CHURCHE'S Mansion was once nearly
lost to the town when a consortium of Americans wanted to demolish it and
ship it, brick by brick, to the U.S.A.
However, that plan - in the 1930s - was scuppered by a local
doctor, Dr Edgar Myott, and his wife, Irene, who bought the building.
So we got to keep our famous building
and the world - including welcome Americans - can see it in its original
The Grade 1 listed building is
currently occupied by Adams Antiques, run by Mrs Sandy Summers
and her husband, Neil, but in its time it has been a merchant's house,
a hay store and a restaurant - and might have become offices
after it was put on the market for that purpose.
Sandy told me: "Tourists are welcome to
visit when the shop is open. They don't have to be interested in antiques -
although we do have a donation box and appreciate donations from people who are
not looking for antiques."
The antiques on sale are displayed in
the various rooms as room settings so that buyers can see how the objects would
look in their own homes! And this makes it a good way to see the rooms as you
might view a stately home.
The mansion has oak-panelled rooms and large fireplaces. And one of the first floor rooms
has a coffin drop - two six-feet boards which hinge upwards so that the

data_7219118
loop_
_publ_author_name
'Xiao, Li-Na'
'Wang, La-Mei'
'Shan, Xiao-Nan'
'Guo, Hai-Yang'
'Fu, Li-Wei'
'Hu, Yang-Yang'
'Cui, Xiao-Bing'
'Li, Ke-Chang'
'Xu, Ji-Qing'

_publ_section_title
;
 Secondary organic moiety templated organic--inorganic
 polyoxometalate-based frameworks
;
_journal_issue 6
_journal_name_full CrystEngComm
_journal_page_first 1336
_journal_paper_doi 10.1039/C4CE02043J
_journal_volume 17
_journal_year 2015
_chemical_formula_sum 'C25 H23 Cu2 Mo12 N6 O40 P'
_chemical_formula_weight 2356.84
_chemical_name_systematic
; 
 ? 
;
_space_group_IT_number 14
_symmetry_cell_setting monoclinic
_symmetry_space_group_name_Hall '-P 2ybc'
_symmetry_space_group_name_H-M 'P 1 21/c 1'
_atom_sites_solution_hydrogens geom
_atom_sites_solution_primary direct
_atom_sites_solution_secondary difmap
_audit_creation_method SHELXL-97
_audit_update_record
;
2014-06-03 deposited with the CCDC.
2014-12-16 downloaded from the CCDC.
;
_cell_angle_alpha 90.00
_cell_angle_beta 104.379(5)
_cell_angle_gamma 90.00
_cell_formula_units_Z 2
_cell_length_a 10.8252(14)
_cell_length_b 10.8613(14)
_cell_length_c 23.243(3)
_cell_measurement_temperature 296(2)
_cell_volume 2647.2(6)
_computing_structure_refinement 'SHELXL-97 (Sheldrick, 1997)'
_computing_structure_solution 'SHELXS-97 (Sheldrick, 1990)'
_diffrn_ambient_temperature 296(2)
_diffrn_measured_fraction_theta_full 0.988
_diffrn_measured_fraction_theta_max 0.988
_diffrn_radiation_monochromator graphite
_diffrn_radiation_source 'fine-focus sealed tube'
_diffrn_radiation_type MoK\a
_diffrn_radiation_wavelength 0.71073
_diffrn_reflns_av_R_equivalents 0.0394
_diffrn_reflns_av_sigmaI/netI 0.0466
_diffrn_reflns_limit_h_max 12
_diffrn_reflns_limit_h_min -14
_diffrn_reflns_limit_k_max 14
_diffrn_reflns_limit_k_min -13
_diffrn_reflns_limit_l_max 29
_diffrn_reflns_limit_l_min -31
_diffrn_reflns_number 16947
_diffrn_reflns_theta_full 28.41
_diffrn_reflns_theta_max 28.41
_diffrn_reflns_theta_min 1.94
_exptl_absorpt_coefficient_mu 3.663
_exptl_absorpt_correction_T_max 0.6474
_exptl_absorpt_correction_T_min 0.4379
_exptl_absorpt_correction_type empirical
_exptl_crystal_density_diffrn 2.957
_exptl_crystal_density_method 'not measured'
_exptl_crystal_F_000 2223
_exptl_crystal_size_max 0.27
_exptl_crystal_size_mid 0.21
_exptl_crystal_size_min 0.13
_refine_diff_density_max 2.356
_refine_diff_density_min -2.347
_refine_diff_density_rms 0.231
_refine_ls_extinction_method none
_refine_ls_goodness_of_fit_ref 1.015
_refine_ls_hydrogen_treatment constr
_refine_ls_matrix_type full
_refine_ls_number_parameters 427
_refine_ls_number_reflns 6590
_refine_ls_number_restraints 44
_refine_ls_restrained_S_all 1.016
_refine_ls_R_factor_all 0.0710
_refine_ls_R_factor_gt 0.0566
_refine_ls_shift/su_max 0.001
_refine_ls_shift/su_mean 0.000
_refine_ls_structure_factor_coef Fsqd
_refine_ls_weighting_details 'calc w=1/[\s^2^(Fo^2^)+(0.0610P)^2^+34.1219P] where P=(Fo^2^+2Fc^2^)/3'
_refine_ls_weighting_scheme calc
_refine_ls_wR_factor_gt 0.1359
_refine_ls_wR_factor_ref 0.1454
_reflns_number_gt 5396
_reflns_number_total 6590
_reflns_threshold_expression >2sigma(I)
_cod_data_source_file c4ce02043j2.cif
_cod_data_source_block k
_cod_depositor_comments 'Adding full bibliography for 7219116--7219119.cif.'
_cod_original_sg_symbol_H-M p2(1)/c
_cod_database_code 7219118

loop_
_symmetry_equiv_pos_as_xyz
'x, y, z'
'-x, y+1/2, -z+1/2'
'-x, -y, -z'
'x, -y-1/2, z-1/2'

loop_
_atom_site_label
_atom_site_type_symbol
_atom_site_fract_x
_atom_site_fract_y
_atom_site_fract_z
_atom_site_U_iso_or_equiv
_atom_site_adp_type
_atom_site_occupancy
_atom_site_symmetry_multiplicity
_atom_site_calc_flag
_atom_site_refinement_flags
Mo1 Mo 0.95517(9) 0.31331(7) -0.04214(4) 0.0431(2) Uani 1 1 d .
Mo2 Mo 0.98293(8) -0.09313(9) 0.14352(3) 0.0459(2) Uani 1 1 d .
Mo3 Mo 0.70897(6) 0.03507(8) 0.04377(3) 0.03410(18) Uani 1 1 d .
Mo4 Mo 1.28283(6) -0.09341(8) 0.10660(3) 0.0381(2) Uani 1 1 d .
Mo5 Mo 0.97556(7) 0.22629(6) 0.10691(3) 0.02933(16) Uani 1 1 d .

undertaker doesn't have to negotiate the spiral
staircase to the room!
Likenesses of Richard (above left) and Margerye Churche, for whom the house was built in 1577,
can be seen on the facade of the property along with other
One of these is a salamander, which is reputed
to have fire resistant natural properties. The carving is believed to have been
added to the facade as a good luck charm against fire. That was a hazard to
which the local buildings of the time were prone. In the case of Churche's Mansion it would seem to have
been very effective.
The building was one of those to survive the Great Fire of Nantwich in 1583.
As with many old buildings, there
are rumours of a ghost - or two! There have been reported sightings of an
Elizabethan serving girl, and a male ghost with an eye for the ladies! Several
people have said they felt a cold hand touch them. At other times, people have
reported that a vacuum cleaner lead was wrapped round their
legs and lights have been switched on and off by a
A Civil War
soldier who died in the grounds of the mansion has also been
seen by some people . . . or so it is reported.
On a point
of correctness, the building is Churche's Mansion, not - as some people would
have you believe Church's Mansions (or any variations).
On the other hand
Richard Churche had a son, William, whose surname is
recorded without an 'e', and a nephew, Thomas - son of Richard's brother,
Edward. They built the black and white buildings on The Square in the centre of town.
See the Places to See page for details of those
For a great website featuring the Mansion, with
photographs and a picture tour of the building, click on this link: www.churchesmansion.com.
At the far end of Hospital Street from town, facing a roundabout at the
junction with London Road and Millstone Lane.
times while it is an antiques business:
generally Monday to Saturday, 11am to 5pm.
access?: There is disabled access for wheelchairs.
Places to See index |
Websites - tourism